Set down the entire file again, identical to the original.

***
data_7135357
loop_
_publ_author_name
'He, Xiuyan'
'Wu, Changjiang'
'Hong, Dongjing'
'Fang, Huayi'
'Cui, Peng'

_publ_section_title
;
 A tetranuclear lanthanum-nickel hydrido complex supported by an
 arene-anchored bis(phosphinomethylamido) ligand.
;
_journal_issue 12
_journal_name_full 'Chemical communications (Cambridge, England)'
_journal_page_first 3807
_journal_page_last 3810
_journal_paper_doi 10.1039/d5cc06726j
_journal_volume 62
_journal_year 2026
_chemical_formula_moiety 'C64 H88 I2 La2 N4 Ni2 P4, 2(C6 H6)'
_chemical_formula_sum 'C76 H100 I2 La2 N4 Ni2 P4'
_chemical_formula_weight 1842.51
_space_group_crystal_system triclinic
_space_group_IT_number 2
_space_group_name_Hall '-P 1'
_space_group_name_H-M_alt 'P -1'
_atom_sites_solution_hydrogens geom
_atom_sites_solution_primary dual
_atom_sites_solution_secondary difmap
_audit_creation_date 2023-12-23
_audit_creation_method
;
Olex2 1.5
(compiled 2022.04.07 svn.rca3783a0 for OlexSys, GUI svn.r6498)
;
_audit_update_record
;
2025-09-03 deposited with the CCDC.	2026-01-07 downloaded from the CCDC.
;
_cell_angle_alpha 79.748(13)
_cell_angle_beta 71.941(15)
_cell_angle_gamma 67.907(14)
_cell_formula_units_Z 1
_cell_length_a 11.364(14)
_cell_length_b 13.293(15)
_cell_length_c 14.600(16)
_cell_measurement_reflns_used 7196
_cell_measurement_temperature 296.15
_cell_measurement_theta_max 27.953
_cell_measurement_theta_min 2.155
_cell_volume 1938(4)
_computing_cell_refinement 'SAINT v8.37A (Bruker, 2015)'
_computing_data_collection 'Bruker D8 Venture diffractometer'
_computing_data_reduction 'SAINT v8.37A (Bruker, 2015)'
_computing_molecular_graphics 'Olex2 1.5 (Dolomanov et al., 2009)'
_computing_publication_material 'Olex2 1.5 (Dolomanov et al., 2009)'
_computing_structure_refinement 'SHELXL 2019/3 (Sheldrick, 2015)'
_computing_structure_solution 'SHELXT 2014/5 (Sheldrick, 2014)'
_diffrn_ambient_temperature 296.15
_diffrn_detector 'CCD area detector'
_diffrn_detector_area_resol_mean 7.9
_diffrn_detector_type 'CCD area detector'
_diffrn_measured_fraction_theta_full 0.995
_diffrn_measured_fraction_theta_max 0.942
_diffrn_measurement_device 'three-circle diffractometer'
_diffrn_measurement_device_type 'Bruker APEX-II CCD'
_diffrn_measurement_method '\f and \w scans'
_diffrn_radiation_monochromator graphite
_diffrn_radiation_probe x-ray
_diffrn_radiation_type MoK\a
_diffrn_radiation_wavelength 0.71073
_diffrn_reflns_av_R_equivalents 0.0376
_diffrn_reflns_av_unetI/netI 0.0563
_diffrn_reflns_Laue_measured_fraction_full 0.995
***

data_7135357
loop_
_publ_author_name
'He, Xiuyan'
'Wu, Changjiang'
'Hong, Dongjing'
'Fang, Huayi'
'Cui, Peng'

_publ_section_title
;
 A tetranuclear lanthanum-nickel hydrido complex supported by an
 arene-anchored bis(phosphinomethylamido) ligand.
;
_journal_issue 12
_journal_name_full 'Chemical communications (Cambridge, England)'
_journal_page_first 3807
_journal_page_last 3810
_journal_paper_doi 10.1039/d5cc06726j
_journal_volume 62
_journal_year 2026
_chemical_formula_moiety 'C64 H88 I2 La2 N4 Ni2 P4, 2(C6 H6)'
_chemical_formula_sum 'C76 H100 I2 La2 N4 Ni2 P4'
_chemical_formula_weight 1842.51
_space_group_crystal_system triclinic
_space_group_IT_number 2
_space_group_name_Hall '-P 1'
_space_group_name_H-M_alt 'P -1'
_atom_sites_solution_hydrogens geom
_atom_sites_solution_primary dual
_atom_sites_solution_secondary difmap
_audit_creation_date 2023-12-23
_audit_creation_method
;
Olex2 1.5
(compiled 2022.04.07 svn.rca3783a0 for OlexSys, GUI svn.r6498)
;
_audit_update_record
;
2025-09-03 deposited with the CCDC.	2026-01-07 downloaded from the CCDC.
;
_cell_angle_alpha 79.748(13)
_cell_angle_beta 71.941(15)
_cell_angle_gamma 67.907(14)
_cell_formula_units_Z 1
_cell_length_a 11.364(14)
_cell_length_b 13.293(15)
_cell_length_c 14.600(16)
_cell_measurement_reflns_used 7196
_cell_measurement_temperature 296.15
_cell_measurement_theta_max 27.953
_cell_measurement_theta_min 2.155
_cell_volume 1938(4)
_computing_cell_refinement 'SAINT v8.37A (Bruker, 2015)'
_computing_data_collection 'Bruker D8 Venture diffractometer'
_computing_data_reduction 'SAINT v8.37A (Bruker, 2015)'
_computing_molecular_graphics 'Olex2 1.5 (Dolomanov et al., 2009)'
_computing_publication_material 'Olex2 1.5 (Dolomanov et al., 2009)'
_computing_structure_refinement 'SHELXL 2019/3 (Sheldrick, 2015)'
_computing_structure_solution 'SHELXT 2014/5 (Sheldrick, 2014)'
_diffrn_ambient_temperature 296.15
_diffrn_detector 'CCD area detector'
_diffrn_detector_area_resol_mean 7.9
_diffrn_detector_type 'CCD area detector'
_diffrn_measured_fraction_theta_full 0.995
_diffrn_measured_fraction_theta_max 0.942
_diffrn_measurement_device 'three-circle diffractometer'
_diffrn_measurement_device_type 'Bruker APEX-II CCD'
_diffrn_measurement_method '\f and \w scans'
_diffrn_radiation_monochromator graphite
_diffrn_radiation_probe x-ray
_diffrn_radiation_type MoK\a
_diffrn_radiation_wavelength 0.71073
_diffrn_reflns_av_R_equivalents 0.0376
_diffrn_reflns_av_unetI/netI 0.0563
_diffrn_reflns_Laue_measured_fraction_full 0.995